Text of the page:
On his return to Cyrene with his army, he stopped at the Oracle of Delphi to ask about his chances of success and was told he should treat the people of Cyrene gently if he wished to rule. Arcesilas III ignored the oracle, marched on Cyrene, and restored the monarchy, exiling or killing his former opponents and oppressing the people. While in Barca one day with his father-in-law, he was assassinated by some of the exiles c. 514 BCE and was succeeded by Pheretima until her death that same year (both events sometimes given as 515 BCE).
He was succeeded by his son, Battus IV (the Fair, r. c. 514 to c. 470 BCE), who appears in Achaemenid Persian lists as a client king of the empire. This suggests that the monarchy restored under Arcesilas III was still in place under Battus IV and further evidence of this comes from the reign of his son and successor, Arcesilas IV (r. c. 470 to c. 440 BCE). Little is known of the reign of Battus IV, but Arcesilas IV was honored in song by the poet Pindar for his victory in the chariot race at the Pythian Games at Delphi in 462 BCE.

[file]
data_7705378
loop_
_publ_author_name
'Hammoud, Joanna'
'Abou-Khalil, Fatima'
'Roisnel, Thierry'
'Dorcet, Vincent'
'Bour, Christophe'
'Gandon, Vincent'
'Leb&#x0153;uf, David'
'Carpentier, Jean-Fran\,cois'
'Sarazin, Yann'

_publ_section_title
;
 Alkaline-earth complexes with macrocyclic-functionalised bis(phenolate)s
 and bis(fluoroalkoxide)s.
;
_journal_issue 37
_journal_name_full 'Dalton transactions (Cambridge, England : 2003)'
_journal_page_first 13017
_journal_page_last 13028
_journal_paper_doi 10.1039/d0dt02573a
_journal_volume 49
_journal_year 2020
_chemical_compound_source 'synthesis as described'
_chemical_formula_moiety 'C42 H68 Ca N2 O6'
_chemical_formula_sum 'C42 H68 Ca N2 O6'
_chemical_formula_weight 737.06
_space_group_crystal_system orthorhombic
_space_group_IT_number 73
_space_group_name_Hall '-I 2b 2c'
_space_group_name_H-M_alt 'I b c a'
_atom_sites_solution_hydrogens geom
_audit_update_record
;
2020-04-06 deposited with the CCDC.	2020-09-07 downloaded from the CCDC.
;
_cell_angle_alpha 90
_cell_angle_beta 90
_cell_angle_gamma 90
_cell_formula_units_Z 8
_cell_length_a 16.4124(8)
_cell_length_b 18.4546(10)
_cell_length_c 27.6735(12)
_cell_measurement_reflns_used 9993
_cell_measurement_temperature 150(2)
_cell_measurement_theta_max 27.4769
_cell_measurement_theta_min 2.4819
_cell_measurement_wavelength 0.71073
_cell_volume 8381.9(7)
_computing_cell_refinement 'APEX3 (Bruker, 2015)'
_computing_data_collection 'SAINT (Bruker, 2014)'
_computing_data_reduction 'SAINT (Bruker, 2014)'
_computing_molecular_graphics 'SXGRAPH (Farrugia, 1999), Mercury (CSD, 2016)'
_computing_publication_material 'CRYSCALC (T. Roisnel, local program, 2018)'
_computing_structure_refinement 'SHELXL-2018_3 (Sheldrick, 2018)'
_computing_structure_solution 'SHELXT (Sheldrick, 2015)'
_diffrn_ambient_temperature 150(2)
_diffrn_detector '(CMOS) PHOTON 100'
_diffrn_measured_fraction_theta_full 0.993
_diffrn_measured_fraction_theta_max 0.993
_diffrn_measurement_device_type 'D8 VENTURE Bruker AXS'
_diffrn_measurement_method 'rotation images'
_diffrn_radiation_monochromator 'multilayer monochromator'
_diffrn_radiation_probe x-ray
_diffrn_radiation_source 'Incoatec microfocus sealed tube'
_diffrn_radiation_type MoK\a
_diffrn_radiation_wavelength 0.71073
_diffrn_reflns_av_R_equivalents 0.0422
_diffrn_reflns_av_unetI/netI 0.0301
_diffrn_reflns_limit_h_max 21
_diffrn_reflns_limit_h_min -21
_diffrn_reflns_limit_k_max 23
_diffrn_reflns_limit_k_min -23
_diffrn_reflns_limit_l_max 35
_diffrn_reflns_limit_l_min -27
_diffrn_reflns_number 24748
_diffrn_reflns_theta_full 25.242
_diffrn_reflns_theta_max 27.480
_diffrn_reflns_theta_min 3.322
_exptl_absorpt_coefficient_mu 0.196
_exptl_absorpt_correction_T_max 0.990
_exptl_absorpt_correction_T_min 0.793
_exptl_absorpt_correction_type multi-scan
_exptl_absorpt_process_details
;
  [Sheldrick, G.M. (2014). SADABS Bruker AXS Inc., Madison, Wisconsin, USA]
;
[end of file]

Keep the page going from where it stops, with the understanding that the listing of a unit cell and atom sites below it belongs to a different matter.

The horses of Cyrene, as well as their chariots, were highly valued throughout the Mediterranean at this time and again served Arcesilas IV well two years later when he won the even more prestigious chariot race at the Olympic Games. Shortly after this, the Cyreneans restored the democracy, Arcesilas IV was deposed, and Cyrene became a republic in 460 BCE. Arcesilas IV fled with his son, Battus V, to nearby Euesperides, where they were both assassinated in 440 BCE, ending the Battiad Dynasty.
Cyrene supported Sparta in the Peloponnesian Wars, but a growing faction admired the Athenian democracy. The earlier constitution of Demonax had resulted in an imbalance of power between the elite and the working class, who were increasingly oppressed and abused. Around 401 BCE, the working class revolted. Freeman comments: